Scott Sinclair, senior analyst, Enterprise Strategy GroupScott Sinclair

"SDS concepts can be applied to various storage systems: file services, object systems, block storage and hyper-converged systems, explained Scott Sinclair, senior analyst at market research firm Enterprise Strategy Group Inc.

Lief Morin, president and CEO, Key Information SystemsLief Morin

The move to SDS, however, represents good news and bad news for resellers. On the downside, storage hardware revenue has been dropping  by a few percentage points in the past few years. But SDS also enables partners to make money in such areas as consulting and training.

"When moving to an SDS, businesses need to outline a sound data migration plan," said Lief Morin, CEO at Key Information Systems, a reseller with 75 employees.

Tips for deploying software-defined storage solutions

The channel can play a crucial role in helping businesses develop the skills needed to deploy and manage software-defined storage solutions. Here are a few ways partners can help their customers:

  • Find their storage key pressure points: What are customers currently spending on storage? What are their capacity needs and constraints? Then, determine how many applications are in play. If the growth is primarily coming from one monolithic application, traditional storage works well. But if the customer has a broad mix of applications, software-defined storage solutions make sense.   
  • Examine what analytics are needed. If the rise of big data is a pressing concern for the company, an SDS solution supporting technologies such as Apache Hadoop and MapReduce is a good fit. With such tools, enterprises directly store and share data rather than moving it among information silos.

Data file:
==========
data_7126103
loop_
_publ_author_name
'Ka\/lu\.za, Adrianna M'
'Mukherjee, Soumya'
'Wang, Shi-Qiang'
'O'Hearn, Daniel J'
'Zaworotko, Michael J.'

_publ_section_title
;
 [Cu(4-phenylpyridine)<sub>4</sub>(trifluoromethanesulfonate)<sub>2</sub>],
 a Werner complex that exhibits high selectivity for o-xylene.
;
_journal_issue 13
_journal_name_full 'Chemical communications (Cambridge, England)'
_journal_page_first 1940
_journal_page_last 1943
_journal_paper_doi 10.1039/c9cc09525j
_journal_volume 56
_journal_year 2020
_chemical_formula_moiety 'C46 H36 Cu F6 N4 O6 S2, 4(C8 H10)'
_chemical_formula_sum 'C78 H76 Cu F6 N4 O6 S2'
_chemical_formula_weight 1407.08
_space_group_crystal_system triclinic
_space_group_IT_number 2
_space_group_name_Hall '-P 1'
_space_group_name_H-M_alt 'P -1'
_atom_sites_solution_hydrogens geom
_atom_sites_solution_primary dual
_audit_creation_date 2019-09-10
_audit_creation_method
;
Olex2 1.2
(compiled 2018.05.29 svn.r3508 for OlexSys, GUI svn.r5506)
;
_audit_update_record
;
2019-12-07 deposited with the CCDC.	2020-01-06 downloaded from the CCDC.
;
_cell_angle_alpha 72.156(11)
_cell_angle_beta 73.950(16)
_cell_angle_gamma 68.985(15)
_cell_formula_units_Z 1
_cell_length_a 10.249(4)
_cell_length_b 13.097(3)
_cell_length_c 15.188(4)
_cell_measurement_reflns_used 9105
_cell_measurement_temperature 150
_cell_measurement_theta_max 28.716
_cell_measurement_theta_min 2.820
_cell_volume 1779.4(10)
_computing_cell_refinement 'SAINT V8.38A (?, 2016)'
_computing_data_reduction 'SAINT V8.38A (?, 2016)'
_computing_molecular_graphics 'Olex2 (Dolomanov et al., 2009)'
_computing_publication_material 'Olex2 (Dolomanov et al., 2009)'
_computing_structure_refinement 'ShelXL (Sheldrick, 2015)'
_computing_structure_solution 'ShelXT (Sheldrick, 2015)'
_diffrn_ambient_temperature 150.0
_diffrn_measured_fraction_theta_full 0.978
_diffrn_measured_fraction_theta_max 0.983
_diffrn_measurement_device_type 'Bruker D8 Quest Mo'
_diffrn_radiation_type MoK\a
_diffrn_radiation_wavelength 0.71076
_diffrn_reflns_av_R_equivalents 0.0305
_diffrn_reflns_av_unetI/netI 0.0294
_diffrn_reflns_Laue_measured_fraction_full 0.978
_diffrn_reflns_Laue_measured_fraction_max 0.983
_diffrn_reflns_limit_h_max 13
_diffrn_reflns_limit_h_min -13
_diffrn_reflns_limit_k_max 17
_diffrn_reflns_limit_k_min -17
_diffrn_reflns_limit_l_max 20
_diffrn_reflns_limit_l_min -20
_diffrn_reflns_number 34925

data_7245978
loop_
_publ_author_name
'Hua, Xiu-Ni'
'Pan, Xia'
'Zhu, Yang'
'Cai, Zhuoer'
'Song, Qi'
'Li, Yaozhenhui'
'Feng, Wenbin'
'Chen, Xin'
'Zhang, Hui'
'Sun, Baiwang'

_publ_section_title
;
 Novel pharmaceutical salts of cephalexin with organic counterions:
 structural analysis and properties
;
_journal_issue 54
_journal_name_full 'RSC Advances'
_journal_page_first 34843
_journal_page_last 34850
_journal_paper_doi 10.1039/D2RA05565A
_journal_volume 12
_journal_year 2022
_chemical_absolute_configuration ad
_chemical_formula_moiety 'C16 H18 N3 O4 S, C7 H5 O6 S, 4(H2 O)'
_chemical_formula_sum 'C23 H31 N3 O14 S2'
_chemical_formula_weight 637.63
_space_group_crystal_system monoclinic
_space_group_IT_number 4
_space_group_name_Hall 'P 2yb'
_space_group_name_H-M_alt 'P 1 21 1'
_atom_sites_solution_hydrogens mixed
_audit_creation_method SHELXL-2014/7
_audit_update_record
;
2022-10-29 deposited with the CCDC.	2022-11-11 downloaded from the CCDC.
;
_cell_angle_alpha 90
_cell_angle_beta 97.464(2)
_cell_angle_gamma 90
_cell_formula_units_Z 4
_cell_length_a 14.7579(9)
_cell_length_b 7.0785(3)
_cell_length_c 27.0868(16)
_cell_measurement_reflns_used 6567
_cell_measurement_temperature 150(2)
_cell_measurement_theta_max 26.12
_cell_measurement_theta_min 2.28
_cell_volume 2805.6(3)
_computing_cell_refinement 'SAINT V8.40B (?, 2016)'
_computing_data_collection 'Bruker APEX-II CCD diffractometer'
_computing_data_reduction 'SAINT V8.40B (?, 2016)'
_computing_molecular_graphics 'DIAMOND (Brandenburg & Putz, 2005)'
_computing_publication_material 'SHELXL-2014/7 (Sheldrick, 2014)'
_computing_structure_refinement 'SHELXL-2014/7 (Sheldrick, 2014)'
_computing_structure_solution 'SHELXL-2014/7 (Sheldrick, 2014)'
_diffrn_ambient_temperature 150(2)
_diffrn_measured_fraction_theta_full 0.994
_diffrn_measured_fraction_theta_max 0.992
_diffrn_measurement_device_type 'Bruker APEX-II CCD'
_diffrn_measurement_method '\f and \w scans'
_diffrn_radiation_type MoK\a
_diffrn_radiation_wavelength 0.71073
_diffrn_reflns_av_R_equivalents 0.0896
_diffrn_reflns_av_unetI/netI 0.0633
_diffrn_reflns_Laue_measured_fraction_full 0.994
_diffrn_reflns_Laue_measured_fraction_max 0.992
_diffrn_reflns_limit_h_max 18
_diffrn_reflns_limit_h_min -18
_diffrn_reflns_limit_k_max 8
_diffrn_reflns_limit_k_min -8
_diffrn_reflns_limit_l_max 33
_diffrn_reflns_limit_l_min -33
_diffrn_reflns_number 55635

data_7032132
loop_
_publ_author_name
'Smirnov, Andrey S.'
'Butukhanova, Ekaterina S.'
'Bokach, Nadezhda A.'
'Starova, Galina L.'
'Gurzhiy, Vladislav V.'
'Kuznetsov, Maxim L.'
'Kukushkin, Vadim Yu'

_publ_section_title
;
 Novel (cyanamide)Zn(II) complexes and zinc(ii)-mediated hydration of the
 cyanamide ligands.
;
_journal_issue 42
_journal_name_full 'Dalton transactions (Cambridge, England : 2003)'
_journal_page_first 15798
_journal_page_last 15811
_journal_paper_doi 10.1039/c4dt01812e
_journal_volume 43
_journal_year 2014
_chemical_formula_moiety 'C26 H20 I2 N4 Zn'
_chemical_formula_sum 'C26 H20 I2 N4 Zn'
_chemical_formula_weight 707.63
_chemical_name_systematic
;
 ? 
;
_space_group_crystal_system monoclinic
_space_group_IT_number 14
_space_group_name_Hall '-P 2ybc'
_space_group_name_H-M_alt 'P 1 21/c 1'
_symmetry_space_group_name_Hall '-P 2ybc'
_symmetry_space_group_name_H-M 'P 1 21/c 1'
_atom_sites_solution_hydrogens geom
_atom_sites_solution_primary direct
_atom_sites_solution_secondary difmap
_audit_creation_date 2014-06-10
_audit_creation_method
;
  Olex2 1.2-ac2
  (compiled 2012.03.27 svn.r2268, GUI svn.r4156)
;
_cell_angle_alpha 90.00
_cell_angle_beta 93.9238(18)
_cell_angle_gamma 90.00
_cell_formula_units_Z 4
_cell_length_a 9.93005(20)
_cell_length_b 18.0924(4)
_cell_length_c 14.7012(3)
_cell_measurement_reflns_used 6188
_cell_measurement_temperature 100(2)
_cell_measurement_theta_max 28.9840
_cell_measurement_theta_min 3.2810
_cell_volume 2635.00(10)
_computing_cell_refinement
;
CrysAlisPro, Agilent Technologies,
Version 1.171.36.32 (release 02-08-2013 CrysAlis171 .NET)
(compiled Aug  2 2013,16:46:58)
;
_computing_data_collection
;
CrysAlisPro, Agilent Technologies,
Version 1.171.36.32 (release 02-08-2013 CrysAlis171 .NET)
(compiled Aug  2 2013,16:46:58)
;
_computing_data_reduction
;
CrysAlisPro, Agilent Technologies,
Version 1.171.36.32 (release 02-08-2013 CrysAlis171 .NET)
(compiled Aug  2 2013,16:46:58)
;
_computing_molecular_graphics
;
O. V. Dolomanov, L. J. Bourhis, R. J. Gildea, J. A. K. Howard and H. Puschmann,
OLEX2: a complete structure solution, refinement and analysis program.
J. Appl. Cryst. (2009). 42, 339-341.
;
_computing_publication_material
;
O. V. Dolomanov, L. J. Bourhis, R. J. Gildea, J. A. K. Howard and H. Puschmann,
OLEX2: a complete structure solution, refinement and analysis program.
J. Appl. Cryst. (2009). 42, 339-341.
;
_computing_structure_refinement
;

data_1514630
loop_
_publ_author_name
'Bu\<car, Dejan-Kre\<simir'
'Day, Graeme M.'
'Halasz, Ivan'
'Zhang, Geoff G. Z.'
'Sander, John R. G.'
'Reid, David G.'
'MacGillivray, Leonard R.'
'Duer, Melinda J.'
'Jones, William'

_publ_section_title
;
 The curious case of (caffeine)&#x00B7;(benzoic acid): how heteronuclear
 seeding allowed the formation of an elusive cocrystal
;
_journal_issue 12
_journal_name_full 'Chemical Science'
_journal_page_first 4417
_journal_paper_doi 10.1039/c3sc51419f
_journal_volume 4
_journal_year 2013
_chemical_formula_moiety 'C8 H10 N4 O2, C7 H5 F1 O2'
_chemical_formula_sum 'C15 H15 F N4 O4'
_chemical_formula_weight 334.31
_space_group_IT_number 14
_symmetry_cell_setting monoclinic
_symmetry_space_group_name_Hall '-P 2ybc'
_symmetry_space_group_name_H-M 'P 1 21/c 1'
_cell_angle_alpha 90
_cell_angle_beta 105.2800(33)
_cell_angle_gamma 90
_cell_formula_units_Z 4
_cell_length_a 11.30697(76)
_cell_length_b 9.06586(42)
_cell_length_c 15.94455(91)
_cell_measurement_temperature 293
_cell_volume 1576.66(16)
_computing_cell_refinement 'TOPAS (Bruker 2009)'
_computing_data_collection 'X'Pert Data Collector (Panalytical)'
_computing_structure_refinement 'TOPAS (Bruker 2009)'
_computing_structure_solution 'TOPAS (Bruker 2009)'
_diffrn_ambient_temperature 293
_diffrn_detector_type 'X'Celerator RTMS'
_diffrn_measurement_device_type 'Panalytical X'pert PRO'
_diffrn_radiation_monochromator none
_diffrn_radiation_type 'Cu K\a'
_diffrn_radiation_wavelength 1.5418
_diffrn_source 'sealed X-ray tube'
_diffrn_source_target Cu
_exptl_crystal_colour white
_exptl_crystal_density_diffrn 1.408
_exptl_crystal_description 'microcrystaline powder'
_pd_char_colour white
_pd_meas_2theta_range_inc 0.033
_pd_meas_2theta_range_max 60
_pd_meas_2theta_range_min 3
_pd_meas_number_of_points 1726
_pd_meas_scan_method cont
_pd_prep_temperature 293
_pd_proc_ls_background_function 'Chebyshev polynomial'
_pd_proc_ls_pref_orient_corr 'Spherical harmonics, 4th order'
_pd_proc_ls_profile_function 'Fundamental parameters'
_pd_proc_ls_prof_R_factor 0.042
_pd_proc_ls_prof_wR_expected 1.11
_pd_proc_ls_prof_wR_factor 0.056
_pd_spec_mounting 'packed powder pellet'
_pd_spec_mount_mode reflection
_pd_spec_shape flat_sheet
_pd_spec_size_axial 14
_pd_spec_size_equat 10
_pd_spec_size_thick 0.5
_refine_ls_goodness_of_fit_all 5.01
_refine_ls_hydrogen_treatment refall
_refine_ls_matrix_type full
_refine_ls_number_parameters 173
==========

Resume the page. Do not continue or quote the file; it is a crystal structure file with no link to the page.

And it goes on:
When moving to an SDS, businesses need to outline a sound data migration plan.
    Lief MorinCEO, Key Information Systems
  • Devise a deployment plan. Firms often start by moving noncritical workloads or new applications to an SDS platform, just in case they experience delays or downtime. After they gain experience and an understanding about the new storage platform, they can use it for mission- critical applications.
  • Decide how long the organization will need to maintain its data. Here, regulatory requirements may mandate that firms keep information longer than they would have traditionally maintained it. But with SDS, the task of setting and changing data retention polices is usually easier because automation reduces the amount of time involved.
  • Finally, determine the right level of data protection and replication. Which disaster recovery scenarios need to be covered? How much is the firm willing to pay to protect itself?

Software-defined storage solutions enable businesses to add storage without destroying their budgets. The technology's burgeoning acceptance means partners will generate less money from hardware sales but more from consulting services. Consequently, partners need to train themselves, and then their customers, in the new storage architecture.

Additional reporting by John Moore.